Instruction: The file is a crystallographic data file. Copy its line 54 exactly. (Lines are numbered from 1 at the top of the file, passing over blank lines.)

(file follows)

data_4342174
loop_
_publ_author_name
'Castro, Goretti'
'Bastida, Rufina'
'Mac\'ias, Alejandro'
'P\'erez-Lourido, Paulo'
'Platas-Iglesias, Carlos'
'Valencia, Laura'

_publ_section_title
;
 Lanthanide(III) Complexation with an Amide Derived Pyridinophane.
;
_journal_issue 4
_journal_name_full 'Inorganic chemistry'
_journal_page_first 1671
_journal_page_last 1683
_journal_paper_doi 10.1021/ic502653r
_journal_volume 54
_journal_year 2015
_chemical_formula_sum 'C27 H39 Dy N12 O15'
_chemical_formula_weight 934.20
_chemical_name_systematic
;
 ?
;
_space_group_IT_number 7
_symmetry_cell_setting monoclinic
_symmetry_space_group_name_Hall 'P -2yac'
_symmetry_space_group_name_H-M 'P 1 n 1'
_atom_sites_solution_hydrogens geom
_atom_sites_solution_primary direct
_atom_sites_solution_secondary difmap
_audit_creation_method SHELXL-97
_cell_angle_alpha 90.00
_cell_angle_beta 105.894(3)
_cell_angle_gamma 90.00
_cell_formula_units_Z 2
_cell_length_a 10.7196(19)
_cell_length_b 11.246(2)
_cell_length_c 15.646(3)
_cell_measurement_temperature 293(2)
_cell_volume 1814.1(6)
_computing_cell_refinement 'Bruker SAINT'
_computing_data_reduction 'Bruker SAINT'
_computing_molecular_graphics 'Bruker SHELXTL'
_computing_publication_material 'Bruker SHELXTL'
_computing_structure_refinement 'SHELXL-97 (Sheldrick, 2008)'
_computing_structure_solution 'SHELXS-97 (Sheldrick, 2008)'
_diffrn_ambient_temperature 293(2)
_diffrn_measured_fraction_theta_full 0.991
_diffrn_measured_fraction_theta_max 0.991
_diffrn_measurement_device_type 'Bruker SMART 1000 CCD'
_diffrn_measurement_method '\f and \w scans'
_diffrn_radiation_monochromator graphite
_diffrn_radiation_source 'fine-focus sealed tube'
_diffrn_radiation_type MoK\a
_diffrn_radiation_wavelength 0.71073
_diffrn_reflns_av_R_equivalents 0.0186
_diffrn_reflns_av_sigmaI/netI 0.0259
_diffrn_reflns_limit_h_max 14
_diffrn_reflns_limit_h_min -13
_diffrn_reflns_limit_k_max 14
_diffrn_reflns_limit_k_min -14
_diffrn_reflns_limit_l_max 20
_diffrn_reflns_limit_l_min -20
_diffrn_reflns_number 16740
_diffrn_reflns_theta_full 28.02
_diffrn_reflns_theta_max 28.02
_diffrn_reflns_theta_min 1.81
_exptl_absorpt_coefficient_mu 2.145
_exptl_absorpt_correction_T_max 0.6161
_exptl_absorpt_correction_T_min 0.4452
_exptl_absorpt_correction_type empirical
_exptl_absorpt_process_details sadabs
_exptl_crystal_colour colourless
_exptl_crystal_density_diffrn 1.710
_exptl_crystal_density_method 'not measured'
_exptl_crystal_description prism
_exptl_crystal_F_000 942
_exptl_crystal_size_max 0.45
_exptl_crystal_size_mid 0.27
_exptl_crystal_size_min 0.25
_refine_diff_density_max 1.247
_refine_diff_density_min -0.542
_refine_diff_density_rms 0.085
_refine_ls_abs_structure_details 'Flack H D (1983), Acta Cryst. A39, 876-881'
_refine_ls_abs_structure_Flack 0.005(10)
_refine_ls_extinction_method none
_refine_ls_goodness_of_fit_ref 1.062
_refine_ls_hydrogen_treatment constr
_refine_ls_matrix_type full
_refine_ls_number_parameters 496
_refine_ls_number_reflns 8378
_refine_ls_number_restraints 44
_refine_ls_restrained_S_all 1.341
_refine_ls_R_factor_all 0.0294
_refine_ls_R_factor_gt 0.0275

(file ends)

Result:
_diffrn_measurement_method '\f and \w scans'